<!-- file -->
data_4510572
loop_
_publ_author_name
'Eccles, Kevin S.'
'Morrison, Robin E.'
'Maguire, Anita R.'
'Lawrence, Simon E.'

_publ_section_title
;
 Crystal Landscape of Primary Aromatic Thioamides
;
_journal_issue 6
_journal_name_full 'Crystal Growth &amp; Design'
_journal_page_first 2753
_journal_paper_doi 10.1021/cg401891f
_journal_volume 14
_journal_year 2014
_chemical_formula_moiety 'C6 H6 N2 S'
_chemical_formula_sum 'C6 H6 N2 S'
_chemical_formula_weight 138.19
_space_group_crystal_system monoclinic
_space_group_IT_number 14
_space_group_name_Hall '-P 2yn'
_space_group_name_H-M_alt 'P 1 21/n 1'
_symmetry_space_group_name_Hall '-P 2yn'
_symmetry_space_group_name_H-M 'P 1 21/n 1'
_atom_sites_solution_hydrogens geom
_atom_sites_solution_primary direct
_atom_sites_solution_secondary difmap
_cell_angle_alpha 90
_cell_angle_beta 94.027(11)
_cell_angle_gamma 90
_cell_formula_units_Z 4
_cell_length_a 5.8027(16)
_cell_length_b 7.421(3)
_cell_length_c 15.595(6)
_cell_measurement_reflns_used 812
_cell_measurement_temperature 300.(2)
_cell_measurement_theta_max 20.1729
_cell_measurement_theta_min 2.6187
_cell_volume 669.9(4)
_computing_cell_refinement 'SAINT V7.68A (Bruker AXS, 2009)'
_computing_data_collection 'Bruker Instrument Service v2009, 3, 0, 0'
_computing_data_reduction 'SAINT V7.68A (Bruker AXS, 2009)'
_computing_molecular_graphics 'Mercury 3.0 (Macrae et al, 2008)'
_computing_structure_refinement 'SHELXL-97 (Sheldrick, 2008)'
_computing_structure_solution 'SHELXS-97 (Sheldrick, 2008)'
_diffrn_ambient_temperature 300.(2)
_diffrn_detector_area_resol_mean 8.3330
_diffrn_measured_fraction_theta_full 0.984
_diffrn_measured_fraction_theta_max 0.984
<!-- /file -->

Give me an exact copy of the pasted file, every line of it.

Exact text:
data_4510572
loop_
_publ_author_name
'Eccles, Kevin S.'
'Morrison, Robin E.'
'Maguire, Anita R.'
'Lawrence, Simon E.'

_publ_section_title
;
 Crystal Landscape of Primary Aromatic Thioamides
;
_journal_issue 6
_journal_name_full 'Crystal Growth &amp; Design'
_journal_page_first 2753
_journal_paper_doi 10.1021/cg401891f
_journal_volume 14
_journal_year 2014
_chemical_formula_moiety 'C6 H6 N2 S'
_chemical_formula_sum 'C6 H6 N2 S'
_chemical_formula_weight 138.19
_space_group_crystal_system monoclinic
_space_group_IT_number 14
_space_group_name_Hall '-P 2yn'
_space_group_name_H-M_alt 'P 1 21/n 1'
_symmetry_space_group_name_Hall '-P 2yn'
_symmetry_space_group_name_H-M 'P 1 21/n 1'
_atom_sites_solution_hydrogens geom
_atom_sites_solution_primary direct
_atom_sites_solution_secondary difmap
_cell_angle_alpha 90
_cell_angle_beta 94.027(11)
_cell_angle_gamma 90
_cell_formula_units_Z 4
_cell_length_a 5.8027(16)
_cell_length_b 7.421(3)
_cell_length_c 15.595(6)
_cell_measurement_reflns_used 812
_cell_measurement_temperature 300.(2)
_cell_measurement_theta_max 20.1729
_cell_measurement_theta_min 2.6187
_cell_volume 669.9(4)
_computing_cell_refinement 'SAINT V7.68A (Bruker AXS, 2009)'
_computing_data_collection 'Bruker Instrument Service v2009, 3, 0, 0'
_computing_data_reduction 'SAINT V7.68A (Bruker AXS, 2009)'
_computing_molecular_graphics 'Mercury 3.0 (Macrae et al, 2008)'
_computing_structure_refinement 'SHELXL-97 (Sheldrick, 2008)'
_computing_structure_solution 'SHELXS-97 (Sheldrick, 2008)'
_diffrn_ambient_temperature 300.(2)
_diffrn_detector_area_resol_mean 8.3330
_diffrn_measured_fraction_theta_full 0.984
_diffrn_measured_fraction_theta_max 0.984